Sometimes trends make strange bedfellows. Take for example the augmented reality game "Pokémon Go," which over the course of just a few weeks has become a motivational powerhouse, getting people off the sofa and out into the real world. That surge of activity is taking players places they’ve never been, and lots of organizations are paying attention — even ones that aren’t traditionally linked to gaming or technology, like the U.S. Fish and Wildlife Service (USFWS).
The folks at USFWS noticed Pokémon players flocking to find "digital wildlife" at national wildlife refuges, fish hatcheries and wetlands, and used the opportunity as a teaching moment, showing us the game's real-life counterparts, like this spicebush swallowtail caterpillar.
And they aren't the only ones getting in on the fun. The National Park Service also noticed "visitors coming to national parks using their phones to look for elusive digital creatures." In this video, Director of the National Park Service Jon Jarvis invites trainers (a person who plays Pokémon) to "look around at the beauty" of the parks and to find more than "just a new virtual companion":
Some national parks are in the wilderness or mountains, and they don't offer Wi-Fi. But Pokémon are popping up in other parks, like Yosemite National Park and the Great Smoky Mountains' Mountain Farm Museum, which boasts three Pokéstops. National Geographic reports: "When found, historical text will pop up on screen, and players can tap an icon to learn more before returning to the game."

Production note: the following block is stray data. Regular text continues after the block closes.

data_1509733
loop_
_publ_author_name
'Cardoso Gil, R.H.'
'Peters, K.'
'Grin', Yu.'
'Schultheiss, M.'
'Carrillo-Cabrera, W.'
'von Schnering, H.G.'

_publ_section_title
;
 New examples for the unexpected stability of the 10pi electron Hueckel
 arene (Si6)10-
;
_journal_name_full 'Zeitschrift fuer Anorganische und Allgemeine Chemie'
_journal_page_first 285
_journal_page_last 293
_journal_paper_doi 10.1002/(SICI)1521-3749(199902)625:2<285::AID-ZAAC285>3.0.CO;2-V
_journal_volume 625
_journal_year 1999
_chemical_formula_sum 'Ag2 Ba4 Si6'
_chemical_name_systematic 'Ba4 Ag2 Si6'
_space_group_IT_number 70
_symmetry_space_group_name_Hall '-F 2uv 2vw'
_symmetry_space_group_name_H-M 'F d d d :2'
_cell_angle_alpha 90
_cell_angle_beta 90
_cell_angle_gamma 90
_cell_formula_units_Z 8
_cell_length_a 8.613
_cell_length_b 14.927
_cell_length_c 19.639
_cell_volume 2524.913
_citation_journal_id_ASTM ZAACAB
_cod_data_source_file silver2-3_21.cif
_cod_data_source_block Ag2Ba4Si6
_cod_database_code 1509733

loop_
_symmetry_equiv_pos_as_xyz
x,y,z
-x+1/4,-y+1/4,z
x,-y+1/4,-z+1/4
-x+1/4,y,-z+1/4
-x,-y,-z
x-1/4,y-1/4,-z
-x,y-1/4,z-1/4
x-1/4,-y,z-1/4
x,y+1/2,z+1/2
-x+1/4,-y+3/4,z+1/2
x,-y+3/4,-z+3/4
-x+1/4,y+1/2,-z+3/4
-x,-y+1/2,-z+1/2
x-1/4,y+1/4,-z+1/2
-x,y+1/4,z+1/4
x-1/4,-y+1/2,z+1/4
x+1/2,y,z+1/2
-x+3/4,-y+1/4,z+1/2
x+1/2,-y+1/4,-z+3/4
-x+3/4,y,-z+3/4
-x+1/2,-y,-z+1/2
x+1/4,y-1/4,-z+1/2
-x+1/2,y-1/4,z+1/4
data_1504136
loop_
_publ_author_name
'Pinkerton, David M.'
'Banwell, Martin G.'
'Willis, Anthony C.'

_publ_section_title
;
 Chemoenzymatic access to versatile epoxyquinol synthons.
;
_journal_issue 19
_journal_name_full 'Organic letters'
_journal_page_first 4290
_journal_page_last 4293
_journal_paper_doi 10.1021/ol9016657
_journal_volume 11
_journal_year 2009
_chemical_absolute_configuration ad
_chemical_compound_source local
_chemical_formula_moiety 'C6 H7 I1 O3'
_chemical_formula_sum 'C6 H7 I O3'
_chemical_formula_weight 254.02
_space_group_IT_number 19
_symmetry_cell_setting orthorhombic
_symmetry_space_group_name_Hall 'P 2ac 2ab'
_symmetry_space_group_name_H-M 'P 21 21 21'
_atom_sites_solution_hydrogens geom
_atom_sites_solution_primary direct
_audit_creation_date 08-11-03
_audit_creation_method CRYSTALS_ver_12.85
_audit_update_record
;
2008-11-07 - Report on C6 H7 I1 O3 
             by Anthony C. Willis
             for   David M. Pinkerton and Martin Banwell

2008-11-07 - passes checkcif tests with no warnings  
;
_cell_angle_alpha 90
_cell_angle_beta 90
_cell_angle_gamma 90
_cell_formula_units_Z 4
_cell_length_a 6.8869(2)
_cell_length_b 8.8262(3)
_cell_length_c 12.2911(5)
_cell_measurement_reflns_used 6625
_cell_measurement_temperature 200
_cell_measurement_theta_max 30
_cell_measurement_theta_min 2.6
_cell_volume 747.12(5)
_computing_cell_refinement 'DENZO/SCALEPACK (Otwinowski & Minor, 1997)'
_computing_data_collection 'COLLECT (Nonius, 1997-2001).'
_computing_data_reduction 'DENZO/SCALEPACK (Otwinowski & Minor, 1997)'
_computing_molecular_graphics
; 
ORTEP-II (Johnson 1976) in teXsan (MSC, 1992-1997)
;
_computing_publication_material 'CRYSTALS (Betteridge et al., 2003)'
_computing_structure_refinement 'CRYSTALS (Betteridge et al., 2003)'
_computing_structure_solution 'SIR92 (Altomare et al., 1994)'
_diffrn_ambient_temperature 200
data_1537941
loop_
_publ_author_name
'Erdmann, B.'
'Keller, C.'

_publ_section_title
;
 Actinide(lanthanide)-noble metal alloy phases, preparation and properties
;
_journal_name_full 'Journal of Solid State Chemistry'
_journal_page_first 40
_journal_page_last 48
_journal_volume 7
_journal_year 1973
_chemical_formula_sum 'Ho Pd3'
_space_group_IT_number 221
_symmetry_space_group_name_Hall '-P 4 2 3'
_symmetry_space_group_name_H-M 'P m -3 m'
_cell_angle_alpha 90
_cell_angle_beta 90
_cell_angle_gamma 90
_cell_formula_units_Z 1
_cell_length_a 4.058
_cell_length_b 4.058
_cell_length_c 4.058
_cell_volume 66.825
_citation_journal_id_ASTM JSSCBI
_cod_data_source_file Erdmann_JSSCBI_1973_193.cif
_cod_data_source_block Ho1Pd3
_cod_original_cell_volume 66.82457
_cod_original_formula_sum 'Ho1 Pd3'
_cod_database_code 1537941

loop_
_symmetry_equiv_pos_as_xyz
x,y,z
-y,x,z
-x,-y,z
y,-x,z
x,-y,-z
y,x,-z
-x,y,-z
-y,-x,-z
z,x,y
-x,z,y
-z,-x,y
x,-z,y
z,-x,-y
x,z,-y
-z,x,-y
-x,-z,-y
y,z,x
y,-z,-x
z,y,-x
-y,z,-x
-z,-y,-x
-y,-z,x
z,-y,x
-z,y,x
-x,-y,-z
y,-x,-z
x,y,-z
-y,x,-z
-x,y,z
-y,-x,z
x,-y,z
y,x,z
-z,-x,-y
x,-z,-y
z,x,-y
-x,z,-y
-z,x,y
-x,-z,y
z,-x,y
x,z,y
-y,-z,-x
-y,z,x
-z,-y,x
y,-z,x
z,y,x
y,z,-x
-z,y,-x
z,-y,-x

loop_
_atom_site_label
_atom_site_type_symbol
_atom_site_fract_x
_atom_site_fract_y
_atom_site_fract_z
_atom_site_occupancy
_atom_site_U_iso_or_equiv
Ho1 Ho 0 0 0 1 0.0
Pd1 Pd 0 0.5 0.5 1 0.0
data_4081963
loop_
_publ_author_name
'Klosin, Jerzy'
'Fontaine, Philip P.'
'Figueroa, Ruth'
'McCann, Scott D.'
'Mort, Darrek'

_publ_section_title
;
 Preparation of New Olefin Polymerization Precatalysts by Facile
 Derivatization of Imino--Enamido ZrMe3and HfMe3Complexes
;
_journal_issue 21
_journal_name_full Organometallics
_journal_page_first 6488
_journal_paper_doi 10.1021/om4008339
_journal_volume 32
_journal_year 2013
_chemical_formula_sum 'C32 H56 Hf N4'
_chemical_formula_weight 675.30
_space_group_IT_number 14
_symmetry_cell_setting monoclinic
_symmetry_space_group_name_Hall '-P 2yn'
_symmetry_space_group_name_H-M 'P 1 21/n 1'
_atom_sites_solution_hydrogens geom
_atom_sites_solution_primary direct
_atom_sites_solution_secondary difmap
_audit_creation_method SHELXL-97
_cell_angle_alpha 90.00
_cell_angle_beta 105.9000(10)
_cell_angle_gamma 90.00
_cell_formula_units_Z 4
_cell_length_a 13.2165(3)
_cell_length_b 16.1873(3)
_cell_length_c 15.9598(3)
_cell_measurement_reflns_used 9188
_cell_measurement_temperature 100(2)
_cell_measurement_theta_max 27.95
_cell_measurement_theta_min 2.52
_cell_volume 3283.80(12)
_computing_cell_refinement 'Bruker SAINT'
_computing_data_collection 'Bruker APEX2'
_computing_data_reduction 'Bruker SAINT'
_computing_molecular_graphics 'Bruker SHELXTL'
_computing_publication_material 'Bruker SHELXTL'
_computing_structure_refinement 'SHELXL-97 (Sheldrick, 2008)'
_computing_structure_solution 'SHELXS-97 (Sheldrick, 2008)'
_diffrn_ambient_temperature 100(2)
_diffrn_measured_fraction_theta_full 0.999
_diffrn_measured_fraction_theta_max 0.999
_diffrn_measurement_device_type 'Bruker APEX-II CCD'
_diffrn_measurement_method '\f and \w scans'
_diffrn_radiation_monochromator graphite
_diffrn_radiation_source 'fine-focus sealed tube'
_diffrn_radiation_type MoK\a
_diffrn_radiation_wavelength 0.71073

Even the steeped-in-tradition Church of England is opening its doors to gamers. "Pokémon Go is giving churches around the country a great opportunity to meet people from their area who might not normally come to church," the church said in a statement. And the BBC reports that "church communities have been encouraged to place welcome signs outside and hold so-called 'Pokeparties' for players."
But not all locations are so welcoming. The United States Holocaust Memorial Museum in Washington D.C., which was initially home to three Pokéspots, issued a public statement that said playing "Pokémon Go" "in a memorial dedicated to the victims of Nazism is extremely inappropriate." The same goes for Arlington National Cemetery:
We do not consider playing "Pokemon Go" to be appropriate decorum on the grounds of ANC. We ask all visitors to refrain from such activity.— Arlington National Cemetery (@ArlingtonNatl) July 12, 2016
So while it's fantastic news that this game is getting people to explore new places, the moral of the story is that players still need to use common sense and have respect for their surroundings.